Due Diligence Career Profile

Discover your due diligence career path

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Due Diligence Overview and Job Description

The process of due diligence requires in-depth auditing, verification and research of accessible financial information and company data to lower risk and promote the success of mergers and acquisitions or large investments.

A career in financial due diligence presents the opportunity to give decision-makers the information they need to make data-driven choices that help mitigate risk. Through investigations of financial statements and a wide range of company data, due diligence is a necessary piece of large-scale transactions that ensure one party has a clear understanding of another company’s financial health before final agreements are set in stone.

Typical Job Duties in Due Diligence

The job of a financial analyst specializing in due diligence requires taking a microscope to a company’s financial holdings, statements, customer accounts, and other documentation to identify potential irregularities or issues that may put their client’s potential investments at risk. Additionally, financial due diligence analysts forecast the future performance of a company and present their findings to senior leadership so management has the information it needs to make the right decision before moving forward on an investment.

Financial due diligence is a critical piece of M&A, large-scale investment activities, and other high-risk financial decisions. Through the identification of negative trends, inaccurate filings, or other potentially problematic factors, the job of a due diligence analyst is an incredibly important one for companies and firms of all sizes to protect their assets from future harm. Due diligence analysts also evaluate a firm’s current performance in the marketplace, predict future trends, and determine value across a range of metrics.

As part of the job description, analysts often work with a team of industry specialists and report their findings to company management. Due diligence activities are particularly important to investment banks, private equity firms, hedge funds, and other groups to ensure they are making well-informed business decisions.

Compensation Factors and Salary Expectations in Due Diligence

Compared with other careers in the financial sector, due diligence falls on the lower end of the salary spectrum. However, factors such as experience, type of industry, and location affect how much a due diligence analyst can expect to make. More experience in evaluating firms’ financial health is associated with higher salaries for analysts. Additionally, due diligence jobs found in large cities like Los Angeles or New York City offer higher pay than those in smaller markets.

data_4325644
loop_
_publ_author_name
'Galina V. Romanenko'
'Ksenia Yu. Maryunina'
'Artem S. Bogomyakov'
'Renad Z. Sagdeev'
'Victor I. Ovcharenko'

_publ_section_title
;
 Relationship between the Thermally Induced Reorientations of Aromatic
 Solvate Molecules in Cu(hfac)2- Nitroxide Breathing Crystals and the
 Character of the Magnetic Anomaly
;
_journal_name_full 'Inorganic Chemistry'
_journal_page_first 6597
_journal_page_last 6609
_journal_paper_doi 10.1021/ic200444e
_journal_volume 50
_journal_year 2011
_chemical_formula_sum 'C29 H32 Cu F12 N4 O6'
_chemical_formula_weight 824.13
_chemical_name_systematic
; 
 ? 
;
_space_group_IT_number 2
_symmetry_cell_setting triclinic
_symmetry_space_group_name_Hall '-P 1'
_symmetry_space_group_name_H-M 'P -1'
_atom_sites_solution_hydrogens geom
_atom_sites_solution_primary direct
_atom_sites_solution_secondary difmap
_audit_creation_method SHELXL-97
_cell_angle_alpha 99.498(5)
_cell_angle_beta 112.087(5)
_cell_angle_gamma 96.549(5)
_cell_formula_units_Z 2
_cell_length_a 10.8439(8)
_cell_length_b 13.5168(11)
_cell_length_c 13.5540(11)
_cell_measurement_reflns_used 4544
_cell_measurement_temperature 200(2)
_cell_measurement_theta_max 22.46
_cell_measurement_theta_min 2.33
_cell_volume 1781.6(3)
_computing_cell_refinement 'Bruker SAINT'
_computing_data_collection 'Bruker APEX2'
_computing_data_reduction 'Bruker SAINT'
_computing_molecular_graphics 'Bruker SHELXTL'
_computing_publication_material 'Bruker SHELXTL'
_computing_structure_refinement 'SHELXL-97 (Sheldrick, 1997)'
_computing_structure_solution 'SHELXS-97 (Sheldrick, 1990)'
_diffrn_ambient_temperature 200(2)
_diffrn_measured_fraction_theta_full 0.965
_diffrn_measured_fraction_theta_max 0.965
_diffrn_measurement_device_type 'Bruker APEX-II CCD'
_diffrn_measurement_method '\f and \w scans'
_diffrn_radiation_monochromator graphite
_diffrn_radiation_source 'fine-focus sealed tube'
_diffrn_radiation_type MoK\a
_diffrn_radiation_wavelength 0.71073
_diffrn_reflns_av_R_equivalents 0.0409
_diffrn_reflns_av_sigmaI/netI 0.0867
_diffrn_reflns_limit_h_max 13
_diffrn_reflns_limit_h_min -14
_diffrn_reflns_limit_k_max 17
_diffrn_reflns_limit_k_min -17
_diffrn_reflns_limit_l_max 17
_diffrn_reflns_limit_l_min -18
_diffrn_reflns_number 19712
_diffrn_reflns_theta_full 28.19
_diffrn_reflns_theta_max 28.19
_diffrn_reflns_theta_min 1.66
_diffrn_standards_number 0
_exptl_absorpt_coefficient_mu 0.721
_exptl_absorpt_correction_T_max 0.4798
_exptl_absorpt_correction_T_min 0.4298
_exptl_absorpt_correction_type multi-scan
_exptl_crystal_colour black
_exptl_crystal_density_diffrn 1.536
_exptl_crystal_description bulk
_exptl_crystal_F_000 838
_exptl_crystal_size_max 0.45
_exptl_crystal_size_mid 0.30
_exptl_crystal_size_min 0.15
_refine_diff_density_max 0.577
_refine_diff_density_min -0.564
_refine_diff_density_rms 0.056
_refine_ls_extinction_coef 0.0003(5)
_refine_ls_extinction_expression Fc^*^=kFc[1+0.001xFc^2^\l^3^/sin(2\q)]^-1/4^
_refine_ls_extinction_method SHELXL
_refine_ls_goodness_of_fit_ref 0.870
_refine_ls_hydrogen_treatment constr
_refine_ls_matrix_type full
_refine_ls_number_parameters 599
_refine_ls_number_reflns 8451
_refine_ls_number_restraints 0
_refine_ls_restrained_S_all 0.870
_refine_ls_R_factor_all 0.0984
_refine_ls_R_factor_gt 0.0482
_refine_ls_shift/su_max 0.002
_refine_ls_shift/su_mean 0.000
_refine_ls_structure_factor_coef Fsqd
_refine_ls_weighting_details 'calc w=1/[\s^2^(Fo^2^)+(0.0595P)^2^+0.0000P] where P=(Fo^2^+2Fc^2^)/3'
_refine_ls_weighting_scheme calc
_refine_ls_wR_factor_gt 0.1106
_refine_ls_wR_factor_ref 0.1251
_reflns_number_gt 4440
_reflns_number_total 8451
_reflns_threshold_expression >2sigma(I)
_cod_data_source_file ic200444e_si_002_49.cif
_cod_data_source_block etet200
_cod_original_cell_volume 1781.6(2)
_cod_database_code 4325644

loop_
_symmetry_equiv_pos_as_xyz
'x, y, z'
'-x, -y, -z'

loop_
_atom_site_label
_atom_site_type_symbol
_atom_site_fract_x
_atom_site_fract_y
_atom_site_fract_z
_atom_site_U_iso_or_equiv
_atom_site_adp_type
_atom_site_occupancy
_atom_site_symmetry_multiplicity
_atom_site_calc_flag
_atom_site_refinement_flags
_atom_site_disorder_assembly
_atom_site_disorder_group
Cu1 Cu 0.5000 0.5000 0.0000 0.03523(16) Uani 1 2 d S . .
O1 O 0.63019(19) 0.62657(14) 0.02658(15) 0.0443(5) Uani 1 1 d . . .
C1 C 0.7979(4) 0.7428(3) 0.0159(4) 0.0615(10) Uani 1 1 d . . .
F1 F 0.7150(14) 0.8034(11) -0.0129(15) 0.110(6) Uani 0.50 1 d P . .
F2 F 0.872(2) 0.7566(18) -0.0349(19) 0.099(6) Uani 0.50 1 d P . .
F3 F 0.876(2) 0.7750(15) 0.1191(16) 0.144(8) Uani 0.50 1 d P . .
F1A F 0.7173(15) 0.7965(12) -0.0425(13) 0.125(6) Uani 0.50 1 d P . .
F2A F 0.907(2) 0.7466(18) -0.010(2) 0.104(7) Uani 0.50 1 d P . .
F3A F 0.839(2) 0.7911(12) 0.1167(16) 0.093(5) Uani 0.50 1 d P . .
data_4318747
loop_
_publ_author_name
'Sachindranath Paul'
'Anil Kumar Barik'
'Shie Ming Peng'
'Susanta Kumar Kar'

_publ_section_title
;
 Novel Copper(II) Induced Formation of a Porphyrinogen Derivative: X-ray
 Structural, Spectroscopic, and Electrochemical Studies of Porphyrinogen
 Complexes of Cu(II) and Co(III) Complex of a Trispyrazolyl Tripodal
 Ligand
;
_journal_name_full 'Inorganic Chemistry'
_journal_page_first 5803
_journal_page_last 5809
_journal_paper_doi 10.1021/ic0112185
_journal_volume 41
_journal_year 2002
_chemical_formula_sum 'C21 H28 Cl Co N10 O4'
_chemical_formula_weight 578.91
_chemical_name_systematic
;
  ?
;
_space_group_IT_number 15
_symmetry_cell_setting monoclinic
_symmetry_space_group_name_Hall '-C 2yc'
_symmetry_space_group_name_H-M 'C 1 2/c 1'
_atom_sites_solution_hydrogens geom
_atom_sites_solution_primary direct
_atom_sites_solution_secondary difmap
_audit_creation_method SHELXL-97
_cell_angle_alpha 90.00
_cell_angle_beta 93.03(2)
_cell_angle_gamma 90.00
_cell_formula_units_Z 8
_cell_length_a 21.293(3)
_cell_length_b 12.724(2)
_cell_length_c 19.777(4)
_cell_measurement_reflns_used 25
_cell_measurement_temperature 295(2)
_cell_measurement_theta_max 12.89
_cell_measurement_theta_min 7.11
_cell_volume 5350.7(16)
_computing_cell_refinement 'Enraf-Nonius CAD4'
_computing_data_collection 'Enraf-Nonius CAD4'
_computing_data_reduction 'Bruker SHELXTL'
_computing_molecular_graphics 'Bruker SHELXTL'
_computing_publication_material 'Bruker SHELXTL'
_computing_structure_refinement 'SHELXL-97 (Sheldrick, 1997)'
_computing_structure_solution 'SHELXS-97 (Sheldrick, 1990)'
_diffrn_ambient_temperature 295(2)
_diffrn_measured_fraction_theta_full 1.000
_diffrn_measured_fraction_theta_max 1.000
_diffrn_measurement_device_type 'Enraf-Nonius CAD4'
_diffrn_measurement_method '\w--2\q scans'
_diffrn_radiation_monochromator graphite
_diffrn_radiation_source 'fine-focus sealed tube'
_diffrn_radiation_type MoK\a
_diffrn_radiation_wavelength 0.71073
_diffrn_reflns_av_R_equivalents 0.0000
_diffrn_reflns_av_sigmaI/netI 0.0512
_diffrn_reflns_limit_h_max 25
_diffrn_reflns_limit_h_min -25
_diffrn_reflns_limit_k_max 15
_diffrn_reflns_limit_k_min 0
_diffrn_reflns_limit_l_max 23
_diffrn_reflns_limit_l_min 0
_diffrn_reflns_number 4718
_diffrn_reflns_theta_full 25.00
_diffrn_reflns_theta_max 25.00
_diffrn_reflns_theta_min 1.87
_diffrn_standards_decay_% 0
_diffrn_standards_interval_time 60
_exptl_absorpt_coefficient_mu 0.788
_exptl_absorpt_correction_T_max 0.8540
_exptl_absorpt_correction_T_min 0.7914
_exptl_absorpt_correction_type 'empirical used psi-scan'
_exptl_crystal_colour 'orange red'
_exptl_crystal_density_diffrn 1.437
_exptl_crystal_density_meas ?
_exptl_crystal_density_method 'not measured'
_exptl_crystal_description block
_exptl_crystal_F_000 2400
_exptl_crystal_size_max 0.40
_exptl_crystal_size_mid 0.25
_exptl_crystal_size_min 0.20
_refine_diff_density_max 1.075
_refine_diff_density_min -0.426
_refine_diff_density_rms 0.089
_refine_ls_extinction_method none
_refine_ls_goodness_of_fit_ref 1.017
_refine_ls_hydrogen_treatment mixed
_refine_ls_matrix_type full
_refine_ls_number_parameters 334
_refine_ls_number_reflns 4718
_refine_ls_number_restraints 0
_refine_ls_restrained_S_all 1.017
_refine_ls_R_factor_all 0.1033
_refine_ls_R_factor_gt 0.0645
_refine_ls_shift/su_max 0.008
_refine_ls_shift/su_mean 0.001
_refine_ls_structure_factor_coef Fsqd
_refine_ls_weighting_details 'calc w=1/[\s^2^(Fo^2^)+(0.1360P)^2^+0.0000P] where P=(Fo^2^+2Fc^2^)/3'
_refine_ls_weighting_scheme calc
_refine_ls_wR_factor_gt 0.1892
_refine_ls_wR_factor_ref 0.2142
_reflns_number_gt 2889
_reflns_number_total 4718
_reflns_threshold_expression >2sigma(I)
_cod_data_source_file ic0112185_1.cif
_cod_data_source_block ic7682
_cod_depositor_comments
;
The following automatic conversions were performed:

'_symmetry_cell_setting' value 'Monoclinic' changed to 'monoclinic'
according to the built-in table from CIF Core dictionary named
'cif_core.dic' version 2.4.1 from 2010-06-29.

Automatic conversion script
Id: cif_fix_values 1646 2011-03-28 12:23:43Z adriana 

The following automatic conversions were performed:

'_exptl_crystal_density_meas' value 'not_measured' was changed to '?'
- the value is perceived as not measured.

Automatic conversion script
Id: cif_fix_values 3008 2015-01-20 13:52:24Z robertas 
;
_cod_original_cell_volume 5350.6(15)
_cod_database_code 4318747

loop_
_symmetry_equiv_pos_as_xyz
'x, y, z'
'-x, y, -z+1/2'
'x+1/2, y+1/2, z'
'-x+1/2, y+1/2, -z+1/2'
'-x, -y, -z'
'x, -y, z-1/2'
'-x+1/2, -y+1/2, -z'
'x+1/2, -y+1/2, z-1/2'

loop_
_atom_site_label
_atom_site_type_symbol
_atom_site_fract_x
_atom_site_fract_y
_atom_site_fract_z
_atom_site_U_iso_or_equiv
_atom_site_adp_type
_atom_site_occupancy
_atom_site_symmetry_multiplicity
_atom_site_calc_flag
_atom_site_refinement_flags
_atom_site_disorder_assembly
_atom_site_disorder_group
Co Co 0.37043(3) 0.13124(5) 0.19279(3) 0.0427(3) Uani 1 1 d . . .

Those who take on large-scale M&A projects can expect higher salaries as millions (maybe billions) of dollars in assets are on the table, and companies are highly motivated to de-risk a potential investment. For smaller-scale investments and mergers, salary expectations for due diligence are typically lower.

Job Qualifications for Due Diligence

The career path of a financial analyst working in due diligence usually begins with a few years of experience in the financial sector. Data analysis and accounting are some of the most common areas that future analysts embark on before entering financial due diligence. Successful analysts are very comfortable with all types of financial statements and know how to spot negative trends when they appear. Some companies will attempt to conceal patterns in their financial statements that suggest performance is lower than expected, and it takes an analyst with a keen eye for detail to locate these issues and bring them to the forefront.

Those who succeed in financial due diligence jobs are extremely detail-oriented, tenacious in their ability to uncover hard-to-find data, and highly analytical thinkers. They must also be excellent communicators who can unpack large amounts of financial data in an easily digestible way so senior leaders can make accurate, data-driven choices.

Having a thorough understanding of financial analysis and accounting is crucial in the field of due diligence. CFI offers a wide array of online courses to support those who are interested in making a career shift to financial due diligence. Our courses in Accounting Fundamentals and Financial Analysis Fundamentals give individuals a solid foundation to begin their career in due diligence. From there, students can take advantage of more specialized courses such as Environmental Due Diligence and dive into best practices for dissecting financial statements.

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